After an announcement about the closing of the mediumwave service on 31 December, there is a news bulletin, which is followed by a program in a series about Charles Aznavour. Following that program and the mediumwave closure announcement, there is a news bulletin, the normal evening close-down announcement, and the Belgian national anthem. The transmitter was switched off at about 19:38 UTC.

The broadcast was received by the Web-interface wideband software-defined radio at the University of Twente in Enschede, The Netherlands, with a "Mini-Whip" antenna in AMSync mode with 5.08 kHz RF filtering. There is some interference from other stations operating on 621 kHz.

Radio Vaticana - Pope's Christmas Message and Urbi et Orbi Blessing: December 25, 2018

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Live, off-air, approximately forty-minute recording of the 2018 Christmas Message and "Urbi et Orbi" Blessing of Pope Francis as broadcast by Radio Vaticana (Vatican Radio), a division of Vatican Media, on 25 December 2018 beginning at 10:50 UTC on a shortwave frequency of 15695 kHz. This broadcast originated from a 250 kW transmitter at Santa Maria di Galevia, north of Rome, and was beamed to central Africa with an antenna beam azimuth of 145°.

This broadcast was the English-commentary version of the Radio Vaticana special Christmas Day broadcasts. After the Radio Vaticana interval signal, five or siz minutes of classical music can be heard before the commentator introduces the broadcast. At about 11:00 UTC, commands of the Pontifical Swiss Guard can be heard. This is followed by abbreviated versions of The Pontifical Hymn ("Motetum Vaticanum") and the Italian national anthem ("Il Canto degli Italiani") as played by the Band of the Pontifical Swiss Guard and the Carabinieri Band of the Italian Armed Forces. The appearance of Pope Francis on the central loggia of St. Peter's Basilica is greeted with cheers. He delivered, in Italian, his annual Christmas message ahead of the traditional blessing "Urbi et Orbi" (to the city [Rome] and to the world). This was translated simultaneously by the commentator. Pope Francis also recited the Angelus prayer and the plenary indulgence (in Latin). Following his speech, there was a military salute to Pope Francis with abridged versions again of the anthems. The Bells of St. Peter's peal as the Swiss Guard and the Carabinieri exchange salutes. After the interval signal, two popular Christmas music tunes featuring pan pipes end the broadcast.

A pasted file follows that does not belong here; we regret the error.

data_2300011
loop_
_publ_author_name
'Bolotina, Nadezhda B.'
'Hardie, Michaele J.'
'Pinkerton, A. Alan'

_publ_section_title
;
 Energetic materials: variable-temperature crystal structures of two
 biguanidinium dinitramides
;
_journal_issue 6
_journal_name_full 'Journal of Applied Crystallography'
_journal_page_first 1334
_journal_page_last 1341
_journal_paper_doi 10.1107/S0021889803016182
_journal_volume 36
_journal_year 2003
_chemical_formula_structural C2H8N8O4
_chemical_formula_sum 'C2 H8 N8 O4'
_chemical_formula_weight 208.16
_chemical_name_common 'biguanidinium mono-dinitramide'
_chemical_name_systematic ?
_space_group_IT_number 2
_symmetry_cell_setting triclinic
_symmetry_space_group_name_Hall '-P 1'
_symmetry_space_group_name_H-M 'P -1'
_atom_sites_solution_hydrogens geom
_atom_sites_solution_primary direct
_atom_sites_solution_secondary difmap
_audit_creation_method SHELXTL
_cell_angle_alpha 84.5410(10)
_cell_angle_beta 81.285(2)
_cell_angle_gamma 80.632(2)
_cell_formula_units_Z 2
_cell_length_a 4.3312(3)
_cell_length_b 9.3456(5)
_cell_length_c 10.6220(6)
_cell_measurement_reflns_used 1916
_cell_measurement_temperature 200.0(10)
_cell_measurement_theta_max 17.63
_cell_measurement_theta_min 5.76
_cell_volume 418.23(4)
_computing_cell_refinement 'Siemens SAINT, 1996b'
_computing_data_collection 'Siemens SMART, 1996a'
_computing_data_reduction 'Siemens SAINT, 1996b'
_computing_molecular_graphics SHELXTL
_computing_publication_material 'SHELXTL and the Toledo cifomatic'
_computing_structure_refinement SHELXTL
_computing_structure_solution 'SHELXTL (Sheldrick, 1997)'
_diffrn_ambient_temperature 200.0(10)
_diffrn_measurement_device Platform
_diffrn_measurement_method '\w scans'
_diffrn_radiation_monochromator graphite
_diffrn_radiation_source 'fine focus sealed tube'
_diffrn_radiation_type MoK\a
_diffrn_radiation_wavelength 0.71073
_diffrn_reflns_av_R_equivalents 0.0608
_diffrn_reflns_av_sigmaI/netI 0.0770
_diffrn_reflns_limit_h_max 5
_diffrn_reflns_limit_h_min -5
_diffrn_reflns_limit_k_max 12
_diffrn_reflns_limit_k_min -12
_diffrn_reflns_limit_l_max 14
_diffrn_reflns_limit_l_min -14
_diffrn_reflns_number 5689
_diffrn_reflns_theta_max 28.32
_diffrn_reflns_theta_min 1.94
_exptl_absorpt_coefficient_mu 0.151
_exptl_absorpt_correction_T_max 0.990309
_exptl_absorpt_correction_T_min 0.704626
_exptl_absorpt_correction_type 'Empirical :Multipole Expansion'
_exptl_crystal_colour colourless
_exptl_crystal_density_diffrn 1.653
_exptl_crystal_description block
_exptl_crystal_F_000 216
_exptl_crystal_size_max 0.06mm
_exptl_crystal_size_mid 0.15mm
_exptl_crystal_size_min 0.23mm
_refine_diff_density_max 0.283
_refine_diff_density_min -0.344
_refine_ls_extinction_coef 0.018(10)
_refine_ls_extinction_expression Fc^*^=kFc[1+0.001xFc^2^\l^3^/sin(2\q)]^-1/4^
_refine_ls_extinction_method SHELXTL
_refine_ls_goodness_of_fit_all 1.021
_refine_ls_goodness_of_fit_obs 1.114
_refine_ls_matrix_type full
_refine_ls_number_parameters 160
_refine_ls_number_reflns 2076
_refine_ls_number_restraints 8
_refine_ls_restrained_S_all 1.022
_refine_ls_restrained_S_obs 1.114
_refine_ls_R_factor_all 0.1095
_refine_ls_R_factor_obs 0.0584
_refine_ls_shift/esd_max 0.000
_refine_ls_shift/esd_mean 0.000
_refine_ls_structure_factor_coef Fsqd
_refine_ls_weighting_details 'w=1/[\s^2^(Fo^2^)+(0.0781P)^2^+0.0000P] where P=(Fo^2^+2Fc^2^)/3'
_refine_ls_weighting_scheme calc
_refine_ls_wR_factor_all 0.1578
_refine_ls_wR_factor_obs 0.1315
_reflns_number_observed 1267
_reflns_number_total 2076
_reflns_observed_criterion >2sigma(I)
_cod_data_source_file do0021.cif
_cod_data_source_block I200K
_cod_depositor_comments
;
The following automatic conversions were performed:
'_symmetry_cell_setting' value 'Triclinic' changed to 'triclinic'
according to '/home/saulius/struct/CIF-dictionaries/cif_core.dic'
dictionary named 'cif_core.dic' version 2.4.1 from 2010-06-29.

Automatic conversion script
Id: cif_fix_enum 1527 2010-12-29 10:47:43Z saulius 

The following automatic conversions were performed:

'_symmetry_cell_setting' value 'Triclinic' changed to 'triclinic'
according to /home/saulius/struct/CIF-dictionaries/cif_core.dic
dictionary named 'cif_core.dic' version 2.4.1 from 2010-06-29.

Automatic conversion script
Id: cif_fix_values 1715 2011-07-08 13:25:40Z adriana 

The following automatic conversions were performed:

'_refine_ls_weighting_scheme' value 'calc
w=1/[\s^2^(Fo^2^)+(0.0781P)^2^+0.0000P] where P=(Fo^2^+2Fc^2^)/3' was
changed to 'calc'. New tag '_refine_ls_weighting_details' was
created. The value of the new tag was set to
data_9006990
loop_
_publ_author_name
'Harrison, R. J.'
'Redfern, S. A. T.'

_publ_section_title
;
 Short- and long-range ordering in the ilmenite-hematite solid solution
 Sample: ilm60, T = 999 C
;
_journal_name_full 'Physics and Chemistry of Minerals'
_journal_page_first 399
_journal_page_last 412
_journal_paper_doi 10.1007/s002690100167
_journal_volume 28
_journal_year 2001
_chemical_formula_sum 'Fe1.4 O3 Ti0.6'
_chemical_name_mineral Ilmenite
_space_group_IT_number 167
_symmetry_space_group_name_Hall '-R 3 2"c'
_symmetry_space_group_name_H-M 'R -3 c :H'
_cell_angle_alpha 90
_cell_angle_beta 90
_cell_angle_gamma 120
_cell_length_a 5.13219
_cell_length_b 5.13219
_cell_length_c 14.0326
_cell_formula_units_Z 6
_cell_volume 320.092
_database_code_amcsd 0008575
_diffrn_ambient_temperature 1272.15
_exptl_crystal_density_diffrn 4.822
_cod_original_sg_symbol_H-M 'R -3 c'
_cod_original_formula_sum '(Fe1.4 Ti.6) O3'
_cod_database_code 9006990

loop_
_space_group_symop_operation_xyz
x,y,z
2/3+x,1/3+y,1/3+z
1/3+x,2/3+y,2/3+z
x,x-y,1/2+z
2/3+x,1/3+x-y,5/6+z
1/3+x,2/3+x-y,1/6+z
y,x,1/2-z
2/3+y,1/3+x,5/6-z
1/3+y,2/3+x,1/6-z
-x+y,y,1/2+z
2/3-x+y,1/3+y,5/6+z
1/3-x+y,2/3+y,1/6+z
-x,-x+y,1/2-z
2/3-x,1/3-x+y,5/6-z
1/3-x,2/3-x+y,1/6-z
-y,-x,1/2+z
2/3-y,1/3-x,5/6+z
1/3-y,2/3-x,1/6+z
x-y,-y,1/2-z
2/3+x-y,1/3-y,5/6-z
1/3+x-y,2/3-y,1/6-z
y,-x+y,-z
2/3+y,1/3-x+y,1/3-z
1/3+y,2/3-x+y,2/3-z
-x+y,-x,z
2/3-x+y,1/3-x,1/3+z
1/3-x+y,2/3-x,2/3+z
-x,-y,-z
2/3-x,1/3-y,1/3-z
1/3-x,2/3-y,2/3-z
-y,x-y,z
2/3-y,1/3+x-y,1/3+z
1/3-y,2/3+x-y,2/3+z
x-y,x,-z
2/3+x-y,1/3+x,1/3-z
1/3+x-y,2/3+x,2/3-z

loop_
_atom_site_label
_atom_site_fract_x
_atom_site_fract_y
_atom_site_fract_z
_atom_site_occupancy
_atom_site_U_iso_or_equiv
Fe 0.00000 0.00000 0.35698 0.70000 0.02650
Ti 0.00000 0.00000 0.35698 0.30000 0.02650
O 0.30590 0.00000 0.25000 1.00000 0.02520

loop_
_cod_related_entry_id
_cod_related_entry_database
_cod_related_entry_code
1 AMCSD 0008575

The broadcast was received by the Web-interface wideband software-defined radio at the University of Twente in Enschede, The Netherlands, with a "Mini-Whip" antenna in AMSync mode with 5.08 kHz total bandwidth RF filtering. Reception was very good with a reasonably strong interference-free signal with only slight fading at times.

NDR - Gruss an Bord: December 24, 2018

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Two live, off-air, two-hour recordings of the special annual Gruss an Bord broadcast from German broadcaster NDR, Norddeutscher Rundfunk, on 24 December 2018 beginning at 19:00 UTC. The broadcast features Christmas music and greetings for mariners around the world and a church service. The Christmas greetings were recorded at two events on the second Advent Sunday (9 December) in Leer and on the third Advent Sunday (16 December) in Hamburg. Relatives and friends had the opportunity to wish their loved ones at sea a happy holiday and a happy new year. The Leer event featured the Bingumer Shanty Choir and the trio Anne-Fleur Schoch trio while the Hamburg event featured Isabella Rapp and the Lars-Luis Linek band. At about 21:00, there was a protestant Christmas Mass from the Neustädter Hof and Stadtkirche St. Johannis in Hanover. The broadcast was primarily in German with some greetings and songs in English. A news bulletin preceded the program segments at 19:00 and 22:00 UTC.

In addition to being carried on the NDR Info and NDR Info Spezial networks, the broadcast was transmitted around the world on shortwave using transmitters in Nauen (NAU), Germany; Moosbrunn (MOS), Austria; Issoudun (ISS), France; and Gavar (ERV), Armenia; and was organized by Media Broadcast.

The schedule for 1900-2100 UTC was:
6030 kHz ERV 100 kW / 305 deg to West/Central Europe
6080 kHz NAU 125 kW / 250 deg to Northern Atlantic
9570 kHz MOS 100 kW / 115 deg to Indian Ocean East
9740 kHz NAU 125 kW / 130 deg to Indian Ocean West
9800 kHz ISS 250 kW / 148 deg to Indian Ocean/South Africa
11650 ISS 250 kW / 195 deg to Southern Atlantic
and for 2100-2300 UTC:
6145 kHz NAU 125 kW / 250 deg to Northern Atlantic
6155 kHz ERV 100 kW / 305 deg to West/Central Europe
9590 kHz ISS 250 kW / 148 deg to Indian Ocean/South Africa
9650 kHz MOS 100 kW / 115 deg to Indian Ocean East
9720 kHz NAU 125 kW / 130 deg to Indian Ocean West
9830 kHz ISS 250 kW / 195 deg to Southern Atlantic